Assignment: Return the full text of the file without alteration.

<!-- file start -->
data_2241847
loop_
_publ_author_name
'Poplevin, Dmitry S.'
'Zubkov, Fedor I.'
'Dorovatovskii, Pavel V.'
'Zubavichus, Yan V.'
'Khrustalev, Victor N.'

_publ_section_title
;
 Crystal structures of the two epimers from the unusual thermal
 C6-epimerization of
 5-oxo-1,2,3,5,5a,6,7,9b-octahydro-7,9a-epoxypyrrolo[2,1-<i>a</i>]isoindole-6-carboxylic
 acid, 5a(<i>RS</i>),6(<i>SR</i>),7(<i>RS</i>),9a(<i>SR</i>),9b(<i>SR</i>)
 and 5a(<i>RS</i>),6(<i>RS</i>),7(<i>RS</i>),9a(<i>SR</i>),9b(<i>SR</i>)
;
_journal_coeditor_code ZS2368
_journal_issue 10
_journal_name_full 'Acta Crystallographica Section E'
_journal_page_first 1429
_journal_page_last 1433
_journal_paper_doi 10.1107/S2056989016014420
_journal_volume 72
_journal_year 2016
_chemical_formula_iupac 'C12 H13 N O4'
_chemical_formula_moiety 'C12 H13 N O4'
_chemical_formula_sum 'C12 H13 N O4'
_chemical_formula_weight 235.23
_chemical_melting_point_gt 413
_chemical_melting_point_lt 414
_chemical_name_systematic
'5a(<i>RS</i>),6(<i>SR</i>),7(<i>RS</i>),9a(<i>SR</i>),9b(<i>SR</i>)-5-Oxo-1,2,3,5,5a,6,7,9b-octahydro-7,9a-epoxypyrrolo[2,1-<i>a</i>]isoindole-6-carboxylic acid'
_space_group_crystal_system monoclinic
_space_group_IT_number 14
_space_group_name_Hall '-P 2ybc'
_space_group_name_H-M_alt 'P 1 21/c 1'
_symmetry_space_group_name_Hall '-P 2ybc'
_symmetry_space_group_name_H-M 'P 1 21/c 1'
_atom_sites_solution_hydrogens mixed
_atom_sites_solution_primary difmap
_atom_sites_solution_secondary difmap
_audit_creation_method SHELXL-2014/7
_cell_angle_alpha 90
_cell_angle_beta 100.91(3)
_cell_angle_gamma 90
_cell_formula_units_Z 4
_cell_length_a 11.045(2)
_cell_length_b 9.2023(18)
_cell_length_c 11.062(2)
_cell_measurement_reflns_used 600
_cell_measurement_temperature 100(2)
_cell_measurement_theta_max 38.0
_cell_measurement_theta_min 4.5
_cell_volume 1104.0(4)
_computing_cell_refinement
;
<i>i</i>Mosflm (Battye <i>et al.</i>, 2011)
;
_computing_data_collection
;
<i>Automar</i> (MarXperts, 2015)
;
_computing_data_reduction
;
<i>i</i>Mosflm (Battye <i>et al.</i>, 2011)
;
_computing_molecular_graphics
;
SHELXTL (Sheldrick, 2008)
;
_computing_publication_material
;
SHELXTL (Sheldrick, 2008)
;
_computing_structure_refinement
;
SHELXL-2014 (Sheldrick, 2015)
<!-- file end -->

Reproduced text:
data_2241847
loop_
_publ_author_name
'Poplevin, Dmitry S.'
'Zubkov, Fedor I.'
'Dorovatovskii, Pavel V.'
'Zubavichus, Yan V.'
'Khrustalev, Victor N.'

_publ_section_title
;
 Crystal structures of the two epimers from the unusual thermal
 C6-epimerization of
 5-oxo-1,2,3,5,5a,6,7,9b-octahydro-7,9a-epoxypyrrolo[2,1-<i>a</i>]isoindole-6-carboxylic
 acid, 5a(<i>RS</i>),6(<i>SR</i>),7(<i>RS</i>),9a(<i>SR</i>),9b(<i>SR</i>)
 and 5a(<i>RS</i>),6(<i>RS</i>),7(<i>RS</i>),9a(<i>SR</i>),9b(<i>SR</i>)
;
_journal_coeditor_code ZS2368
_journal_issue 10
_journal_name_full 'Acta Crystallographica Section E'
_journal_page_first 1429
_journal_page_last 1433
_journal_paper_doi 10.1107/S2056989016014420
_journal_volume 72
_journal_year 2016
_chemical_formula_iupac 'C12 H13 N O4'
_chemical_formula_moiety 'C12 H13 N O4'
_chemical_formula_sum 'C12 H13 N O4'
_chemical_formula_weight 235.23
_chemical_melting_point_gt 413
_chemical_melting_point_lt 414
_chemical_name_systematic
'5a(<i>RS</i>),6(<i>SR</i>),7(<i>RS</i>),9a(<i>SR</i>),9b(<i>SR</i>)-5-Oxo-1,2,3,5,5a,6,7,9b-octahydro-7,9a-epoxypyrrolo[2,1-<i>a</i>]isoindole-6-carboxylic acid'
_space_group_crystal_system monoclinic
_space_group_IT_number 14
_space_group_name_Hall '-P 2ybc'
_space_group_name_H-M_alt 'P 1 21/c 1'
_symmetry_space_group_name_Hall '-P 2ybc'
_symmetry_space_group_name_H-M 'P 1 21/c 1'
_atom_sites_solution_hydrogens mixed
_atom_sites_solution_primary difmap
_atom_sites_solution_secondary difmap
_audit_creation_method SHELXL-2014/7
_cell_angle_alpha 90
_cell_angle_beta 100.91(3)
_cell_angle_gamma 90
_cell_formula_units_Z 4
_cell_length_a 11.045(2)
_cell_length_b 9.2023(18)
_cell_length_c 11.062(2)
_cell_measurement_reflns_used 600
_cell_measurement_temperature 100(2)
_cell_measurement_theta_max 38.0
_cell_measurement_theta_min 4.5
_cell_volume 1104.0(4)
_computing_cell_refinement
;
<i>i</i>Mosflm (Battye <i>et al.</i>, 2011)
;
_computing_data_collection
;
<i>Automar</i> (MarXperts, 2015)
;
_computing_data_reduction
;
<i>i</i>Mosflm (Battye <i>et al.</i>, 2011)
;
_computing_molecular_graphics
;
SHELXTL (Sheldrick, 2008)
;
_computing_publication_material
;
SHELXTL (Sheldrick, 2008)
;
_computing_structure_refinement
;
SHELXL-2014 (Sheldrick, 2015)